War TikTok Is a Mess [Content Made Simple]
Issue #259: Facebook content report, sharing bad info, and more.
TOP OF THE WEEK:
It is not novel to remark that the experience of scrolling through TikTok feels like emotional whiplash. Upon opening the app you might be greeted with a DIY project from Dollar Tree, followed by a manifesto on the power of friendship as a network for mutual aid. Scroll: a puppy eating peanut butter; scroll: news that a famous cat is dead. On February 24th it took me three swipes to land upon a video purporting to be a livestream of a city in the dark, filmed from an apartment window. Air raid sirens blared in the background, and the only other audible noise was the terrified whimpers of the person holding the camera.
I have no idea whether the footage was filmed by a real person in Ukraine, observing what was happening outside their window in real time, but I am almost certain that the person filming was not the same one who uploaded it to TikTok. Watch it for long enough and you’ll notice it’s a loop on repeat, and if not one of the commenters will point it out to you: “SCAM!” they write in between the thoughts and prayers from other TikTokers. “Staged for money!”
Rebecca Jennings writes what I wanted to write earlier this week about the mess of social media amid the war in Ukraine. Great, insightful work here.
HITTING THE LINKS
Great thoughts on the latest “transparency report” from Meta/Facebook.
What fuels engagement online? Emotionally-charged posts, with anger and joy being among the most highly shareable emotions. As any social media marketer knows, trigger these responses in your audience and you’ll generate engagement, because more emotional pull means more comments, more reactions – and in Facebook’s case, more reach, because the algorithm will give your content more exposure based on that activity.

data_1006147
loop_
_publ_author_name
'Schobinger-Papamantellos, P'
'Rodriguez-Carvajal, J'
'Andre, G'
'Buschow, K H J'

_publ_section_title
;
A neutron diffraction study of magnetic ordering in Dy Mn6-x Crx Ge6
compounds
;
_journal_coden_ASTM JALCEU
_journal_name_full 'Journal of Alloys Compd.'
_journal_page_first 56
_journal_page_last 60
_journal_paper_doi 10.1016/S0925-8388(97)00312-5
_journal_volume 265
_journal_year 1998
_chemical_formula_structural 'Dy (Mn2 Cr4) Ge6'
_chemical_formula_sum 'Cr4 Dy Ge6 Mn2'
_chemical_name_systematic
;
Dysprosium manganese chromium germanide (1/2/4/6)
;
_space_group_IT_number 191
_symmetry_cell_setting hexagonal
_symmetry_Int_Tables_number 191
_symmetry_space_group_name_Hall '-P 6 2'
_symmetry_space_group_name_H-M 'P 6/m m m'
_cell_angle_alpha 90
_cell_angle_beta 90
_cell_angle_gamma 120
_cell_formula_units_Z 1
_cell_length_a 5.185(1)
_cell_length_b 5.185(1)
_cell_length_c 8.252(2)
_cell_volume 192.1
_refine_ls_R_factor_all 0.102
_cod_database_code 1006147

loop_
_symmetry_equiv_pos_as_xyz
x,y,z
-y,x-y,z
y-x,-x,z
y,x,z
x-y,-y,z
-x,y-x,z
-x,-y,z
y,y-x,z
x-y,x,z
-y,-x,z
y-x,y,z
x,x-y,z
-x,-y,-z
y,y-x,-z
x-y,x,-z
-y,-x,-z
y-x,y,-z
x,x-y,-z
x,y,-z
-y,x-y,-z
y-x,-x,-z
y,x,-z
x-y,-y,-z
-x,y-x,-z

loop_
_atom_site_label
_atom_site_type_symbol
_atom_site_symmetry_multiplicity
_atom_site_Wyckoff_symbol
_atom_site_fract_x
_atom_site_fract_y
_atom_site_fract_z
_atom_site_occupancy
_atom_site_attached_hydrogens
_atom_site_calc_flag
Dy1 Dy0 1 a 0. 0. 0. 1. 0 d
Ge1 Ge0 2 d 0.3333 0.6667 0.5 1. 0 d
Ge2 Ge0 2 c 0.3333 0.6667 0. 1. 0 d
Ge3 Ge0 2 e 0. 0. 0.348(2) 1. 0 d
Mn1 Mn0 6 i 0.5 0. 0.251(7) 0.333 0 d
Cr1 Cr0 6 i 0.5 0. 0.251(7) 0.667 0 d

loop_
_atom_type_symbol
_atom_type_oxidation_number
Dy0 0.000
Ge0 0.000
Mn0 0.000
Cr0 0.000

Brilliant and helpful as usual from Abby Olheiser.
The fast-paced online coverage of the Russian invasion of Ukraine on Wednesday followed a pattern that’s become familiar in other recent crises that have unfolded around the world. Photos, videos, and other information are posted and reshared across platforms much faster than they can be verified.
The result is that falsehoods are mistaken for truth and amplified, even by well-intentioned people. This can help bad actors to terrorize innocent civilians or advance disturbing ideologies, causing real harm.
Frances Haugen, the Facebook Papers whistleblower, has a message for the new head of global affairs at Facebook.
In 2020, Clegg claimed Facebook merely “holds up a mirror to society,” while ignoring that Meta designs its algorithm to reward the most extreme and polarising content. My disclosures to US Congress and the Securities and Exchange Commission confirmed that political parties across Europe – on the right and on the left – found Facebook algorithm changes in 2018 forced them into more extreme political positions. In democratic societies, one could say Facebook votes before we do. And in war zones and fragile societies with weak law and order, Facebook can get people killed.
THE FUNNY PART
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